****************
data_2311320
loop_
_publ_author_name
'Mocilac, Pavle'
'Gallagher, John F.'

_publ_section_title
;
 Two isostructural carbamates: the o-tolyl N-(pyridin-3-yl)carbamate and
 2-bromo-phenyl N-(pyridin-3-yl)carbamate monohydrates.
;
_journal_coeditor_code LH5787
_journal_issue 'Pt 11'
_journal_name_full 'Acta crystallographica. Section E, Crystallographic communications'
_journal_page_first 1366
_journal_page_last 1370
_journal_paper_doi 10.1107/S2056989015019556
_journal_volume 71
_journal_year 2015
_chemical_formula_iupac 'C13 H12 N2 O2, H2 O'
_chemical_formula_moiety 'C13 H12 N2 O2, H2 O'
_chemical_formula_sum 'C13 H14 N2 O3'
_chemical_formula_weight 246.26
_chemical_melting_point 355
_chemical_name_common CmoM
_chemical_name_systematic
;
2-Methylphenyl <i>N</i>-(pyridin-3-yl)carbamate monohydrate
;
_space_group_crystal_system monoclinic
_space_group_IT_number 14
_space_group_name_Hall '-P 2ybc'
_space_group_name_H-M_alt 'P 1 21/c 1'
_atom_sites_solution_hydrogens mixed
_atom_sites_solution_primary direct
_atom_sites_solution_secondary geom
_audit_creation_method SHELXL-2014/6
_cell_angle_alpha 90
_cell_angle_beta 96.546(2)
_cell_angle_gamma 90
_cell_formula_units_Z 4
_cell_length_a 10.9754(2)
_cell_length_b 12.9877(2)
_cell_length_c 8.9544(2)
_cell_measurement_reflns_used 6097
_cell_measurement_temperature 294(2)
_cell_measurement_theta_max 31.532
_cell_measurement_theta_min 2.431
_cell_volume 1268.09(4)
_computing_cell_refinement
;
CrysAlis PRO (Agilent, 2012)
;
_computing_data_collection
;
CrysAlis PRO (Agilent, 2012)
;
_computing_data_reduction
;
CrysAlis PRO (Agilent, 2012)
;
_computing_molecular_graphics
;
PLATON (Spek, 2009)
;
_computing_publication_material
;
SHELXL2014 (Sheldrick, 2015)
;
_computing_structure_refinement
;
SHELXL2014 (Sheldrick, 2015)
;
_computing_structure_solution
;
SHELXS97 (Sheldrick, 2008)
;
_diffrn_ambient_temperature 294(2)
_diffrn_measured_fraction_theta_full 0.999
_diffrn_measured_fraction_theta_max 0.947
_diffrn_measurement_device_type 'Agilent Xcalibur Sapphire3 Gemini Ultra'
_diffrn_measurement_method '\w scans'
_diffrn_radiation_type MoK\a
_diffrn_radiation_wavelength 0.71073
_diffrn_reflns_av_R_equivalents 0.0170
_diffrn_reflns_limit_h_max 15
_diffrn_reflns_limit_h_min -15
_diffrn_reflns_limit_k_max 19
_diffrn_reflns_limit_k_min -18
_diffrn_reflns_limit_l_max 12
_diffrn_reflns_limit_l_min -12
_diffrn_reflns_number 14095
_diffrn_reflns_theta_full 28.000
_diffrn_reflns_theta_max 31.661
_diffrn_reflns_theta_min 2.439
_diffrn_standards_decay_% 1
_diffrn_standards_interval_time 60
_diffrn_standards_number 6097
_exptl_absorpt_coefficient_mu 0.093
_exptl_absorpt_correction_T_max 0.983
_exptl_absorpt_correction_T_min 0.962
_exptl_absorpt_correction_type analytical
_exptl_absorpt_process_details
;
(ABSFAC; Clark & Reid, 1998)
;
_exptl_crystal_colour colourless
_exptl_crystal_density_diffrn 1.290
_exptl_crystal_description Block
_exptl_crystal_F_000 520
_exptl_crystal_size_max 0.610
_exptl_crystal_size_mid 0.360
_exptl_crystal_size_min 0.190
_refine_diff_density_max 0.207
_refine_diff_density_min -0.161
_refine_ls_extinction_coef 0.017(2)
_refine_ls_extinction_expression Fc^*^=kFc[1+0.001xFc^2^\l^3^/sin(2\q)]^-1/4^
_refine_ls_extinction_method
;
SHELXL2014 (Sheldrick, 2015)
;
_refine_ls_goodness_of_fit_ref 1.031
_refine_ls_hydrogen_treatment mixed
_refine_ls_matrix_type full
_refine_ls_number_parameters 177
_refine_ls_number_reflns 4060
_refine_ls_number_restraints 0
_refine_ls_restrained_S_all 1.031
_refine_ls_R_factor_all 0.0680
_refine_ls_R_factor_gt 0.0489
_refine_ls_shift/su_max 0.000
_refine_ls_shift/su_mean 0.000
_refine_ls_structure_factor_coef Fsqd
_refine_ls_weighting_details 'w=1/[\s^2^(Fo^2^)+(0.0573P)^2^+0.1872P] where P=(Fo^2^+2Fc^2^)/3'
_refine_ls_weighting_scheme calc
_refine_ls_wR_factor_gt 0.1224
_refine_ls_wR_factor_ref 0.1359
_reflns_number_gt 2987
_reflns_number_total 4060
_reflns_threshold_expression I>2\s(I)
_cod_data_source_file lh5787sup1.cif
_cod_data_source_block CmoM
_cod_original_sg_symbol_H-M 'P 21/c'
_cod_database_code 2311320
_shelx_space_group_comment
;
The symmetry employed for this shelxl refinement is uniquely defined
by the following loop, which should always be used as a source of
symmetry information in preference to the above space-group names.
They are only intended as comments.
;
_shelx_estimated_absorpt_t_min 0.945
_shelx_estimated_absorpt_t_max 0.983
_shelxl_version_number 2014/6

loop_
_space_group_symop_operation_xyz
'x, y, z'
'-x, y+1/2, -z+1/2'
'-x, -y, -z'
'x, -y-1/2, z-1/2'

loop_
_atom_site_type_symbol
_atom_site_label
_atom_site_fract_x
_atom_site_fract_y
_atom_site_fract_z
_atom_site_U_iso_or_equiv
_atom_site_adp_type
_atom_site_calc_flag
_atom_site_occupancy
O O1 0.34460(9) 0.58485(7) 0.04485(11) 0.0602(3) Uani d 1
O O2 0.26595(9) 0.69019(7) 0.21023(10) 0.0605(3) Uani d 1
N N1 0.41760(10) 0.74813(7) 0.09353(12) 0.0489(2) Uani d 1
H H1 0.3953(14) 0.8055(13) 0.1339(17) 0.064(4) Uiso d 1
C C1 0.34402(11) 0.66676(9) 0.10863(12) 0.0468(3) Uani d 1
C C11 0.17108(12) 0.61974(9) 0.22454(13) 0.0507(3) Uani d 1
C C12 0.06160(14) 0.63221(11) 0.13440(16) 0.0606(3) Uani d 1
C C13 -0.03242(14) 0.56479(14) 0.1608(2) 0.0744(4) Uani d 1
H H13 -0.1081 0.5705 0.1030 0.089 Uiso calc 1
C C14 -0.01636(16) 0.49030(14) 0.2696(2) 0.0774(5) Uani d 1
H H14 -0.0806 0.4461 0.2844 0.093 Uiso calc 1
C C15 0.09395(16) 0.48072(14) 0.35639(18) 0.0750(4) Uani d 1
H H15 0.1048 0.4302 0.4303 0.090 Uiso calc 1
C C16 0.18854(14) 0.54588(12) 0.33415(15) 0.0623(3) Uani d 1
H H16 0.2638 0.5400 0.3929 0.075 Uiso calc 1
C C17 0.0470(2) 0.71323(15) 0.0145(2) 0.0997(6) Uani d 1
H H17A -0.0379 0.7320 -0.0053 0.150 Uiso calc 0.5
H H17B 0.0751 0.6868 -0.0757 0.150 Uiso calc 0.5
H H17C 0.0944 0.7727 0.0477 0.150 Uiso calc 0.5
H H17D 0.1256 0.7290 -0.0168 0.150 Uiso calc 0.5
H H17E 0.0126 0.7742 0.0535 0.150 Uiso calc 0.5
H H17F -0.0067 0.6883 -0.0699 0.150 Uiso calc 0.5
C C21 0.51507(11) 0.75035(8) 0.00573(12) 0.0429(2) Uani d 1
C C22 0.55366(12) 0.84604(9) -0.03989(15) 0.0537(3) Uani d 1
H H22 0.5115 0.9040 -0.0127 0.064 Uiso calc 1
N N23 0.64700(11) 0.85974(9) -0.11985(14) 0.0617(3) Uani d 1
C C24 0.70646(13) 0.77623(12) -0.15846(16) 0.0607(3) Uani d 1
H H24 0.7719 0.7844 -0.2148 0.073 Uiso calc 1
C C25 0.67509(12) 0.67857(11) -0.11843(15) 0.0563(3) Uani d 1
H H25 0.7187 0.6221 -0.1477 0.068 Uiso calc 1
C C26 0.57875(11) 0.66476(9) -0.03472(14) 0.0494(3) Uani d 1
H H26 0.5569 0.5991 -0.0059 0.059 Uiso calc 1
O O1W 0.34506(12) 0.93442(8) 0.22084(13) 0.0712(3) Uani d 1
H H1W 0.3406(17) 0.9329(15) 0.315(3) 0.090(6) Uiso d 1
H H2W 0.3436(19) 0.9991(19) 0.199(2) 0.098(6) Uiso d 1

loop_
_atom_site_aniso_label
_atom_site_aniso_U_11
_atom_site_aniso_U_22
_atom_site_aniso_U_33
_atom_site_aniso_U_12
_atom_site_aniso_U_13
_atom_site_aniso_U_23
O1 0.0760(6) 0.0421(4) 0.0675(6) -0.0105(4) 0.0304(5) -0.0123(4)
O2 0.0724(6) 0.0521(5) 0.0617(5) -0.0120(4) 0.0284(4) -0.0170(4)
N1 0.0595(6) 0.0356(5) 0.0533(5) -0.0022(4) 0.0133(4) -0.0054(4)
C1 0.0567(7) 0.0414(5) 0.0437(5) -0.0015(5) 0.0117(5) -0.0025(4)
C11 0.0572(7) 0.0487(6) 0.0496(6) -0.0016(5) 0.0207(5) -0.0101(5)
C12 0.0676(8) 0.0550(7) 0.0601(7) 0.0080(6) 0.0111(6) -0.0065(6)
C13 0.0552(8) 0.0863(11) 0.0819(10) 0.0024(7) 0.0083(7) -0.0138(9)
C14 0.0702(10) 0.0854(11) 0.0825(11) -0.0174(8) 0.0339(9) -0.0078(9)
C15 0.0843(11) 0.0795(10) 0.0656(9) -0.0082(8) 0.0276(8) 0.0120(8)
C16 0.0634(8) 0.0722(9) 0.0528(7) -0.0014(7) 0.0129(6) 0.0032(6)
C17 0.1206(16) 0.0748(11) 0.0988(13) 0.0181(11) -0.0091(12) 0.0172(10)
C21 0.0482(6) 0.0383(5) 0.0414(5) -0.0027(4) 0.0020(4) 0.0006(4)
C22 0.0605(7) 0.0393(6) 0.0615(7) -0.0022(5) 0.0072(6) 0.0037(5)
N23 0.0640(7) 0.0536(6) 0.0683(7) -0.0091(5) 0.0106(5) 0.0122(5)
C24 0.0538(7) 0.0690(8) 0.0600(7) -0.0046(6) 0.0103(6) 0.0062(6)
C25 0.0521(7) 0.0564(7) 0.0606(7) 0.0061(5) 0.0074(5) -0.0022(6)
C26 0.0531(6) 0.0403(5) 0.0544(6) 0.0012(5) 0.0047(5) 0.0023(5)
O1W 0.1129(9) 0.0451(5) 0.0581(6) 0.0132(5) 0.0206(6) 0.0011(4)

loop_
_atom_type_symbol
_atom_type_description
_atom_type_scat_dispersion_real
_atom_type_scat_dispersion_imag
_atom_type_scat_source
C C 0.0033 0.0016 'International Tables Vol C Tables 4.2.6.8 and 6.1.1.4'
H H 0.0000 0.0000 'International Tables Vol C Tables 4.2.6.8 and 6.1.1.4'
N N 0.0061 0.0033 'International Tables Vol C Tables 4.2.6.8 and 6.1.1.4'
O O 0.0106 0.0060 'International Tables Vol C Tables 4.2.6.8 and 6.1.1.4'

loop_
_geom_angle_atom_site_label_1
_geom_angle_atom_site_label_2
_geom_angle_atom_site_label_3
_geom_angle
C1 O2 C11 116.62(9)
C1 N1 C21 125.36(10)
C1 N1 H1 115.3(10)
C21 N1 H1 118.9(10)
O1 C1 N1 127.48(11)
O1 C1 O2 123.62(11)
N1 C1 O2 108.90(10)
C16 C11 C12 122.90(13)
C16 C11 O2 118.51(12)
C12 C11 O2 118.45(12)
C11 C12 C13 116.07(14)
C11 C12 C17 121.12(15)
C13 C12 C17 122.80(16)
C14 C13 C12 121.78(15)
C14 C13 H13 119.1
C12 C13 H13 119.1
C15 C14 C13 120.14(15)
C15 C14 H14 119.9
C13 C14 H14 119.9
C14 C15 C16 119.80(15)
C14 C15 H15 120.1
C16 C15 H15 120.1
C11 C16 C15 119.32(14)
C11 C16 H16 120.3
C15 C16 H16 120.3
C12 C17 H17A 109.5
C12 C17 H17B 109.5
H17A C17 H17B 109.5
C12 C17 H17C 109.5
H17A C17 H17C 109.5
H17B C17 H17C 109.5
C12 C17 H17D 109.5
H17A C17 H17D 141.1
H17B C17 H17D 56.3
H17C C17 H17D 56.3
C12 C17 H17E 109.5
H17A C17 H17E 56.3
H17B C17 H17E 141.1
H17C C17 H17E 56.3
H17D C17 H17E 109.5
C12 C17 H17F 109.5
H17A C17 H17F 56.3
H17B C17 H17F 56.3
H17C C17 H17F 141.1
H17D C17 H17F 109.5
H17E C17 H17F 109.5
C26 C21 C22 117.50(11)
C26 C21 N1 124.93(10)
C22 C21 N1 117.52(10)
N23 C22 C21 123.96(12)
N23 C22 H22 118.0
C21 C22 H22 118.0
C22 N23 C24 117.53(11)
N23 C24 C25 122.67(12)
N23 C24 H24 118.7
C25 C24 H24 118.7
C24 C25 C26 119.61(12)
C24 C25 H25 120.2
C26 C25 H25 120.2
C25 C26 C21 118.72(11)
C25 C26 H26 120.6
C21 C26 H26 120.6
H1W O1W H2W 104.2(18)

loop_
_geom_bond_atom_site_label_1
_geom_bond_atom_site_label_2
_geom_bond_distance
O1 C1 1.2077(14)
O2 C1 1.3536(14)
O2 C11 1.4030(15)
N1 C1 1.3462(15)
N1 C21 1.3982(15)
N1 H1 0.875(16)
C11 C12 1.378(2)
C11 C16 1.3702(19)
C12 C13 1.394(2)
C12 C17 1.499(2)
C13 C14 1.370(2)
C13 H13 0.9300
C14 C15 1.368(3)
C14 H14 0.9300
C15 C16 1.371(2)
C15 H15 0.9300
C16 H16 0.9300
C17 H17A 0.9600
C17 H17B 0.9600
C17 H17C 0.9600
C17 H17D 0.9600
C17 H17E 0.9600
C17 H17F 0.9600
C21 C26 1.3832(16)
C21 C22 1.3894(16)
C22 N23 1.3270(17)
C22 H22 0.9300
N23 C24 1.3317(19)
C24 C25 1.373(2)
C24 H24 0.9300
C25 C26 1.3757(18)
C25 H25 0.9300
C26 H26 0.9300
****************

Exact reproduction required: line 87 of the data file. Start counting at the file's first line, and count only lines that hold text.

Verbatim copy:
_diffrn_reflns_limit_k_max 19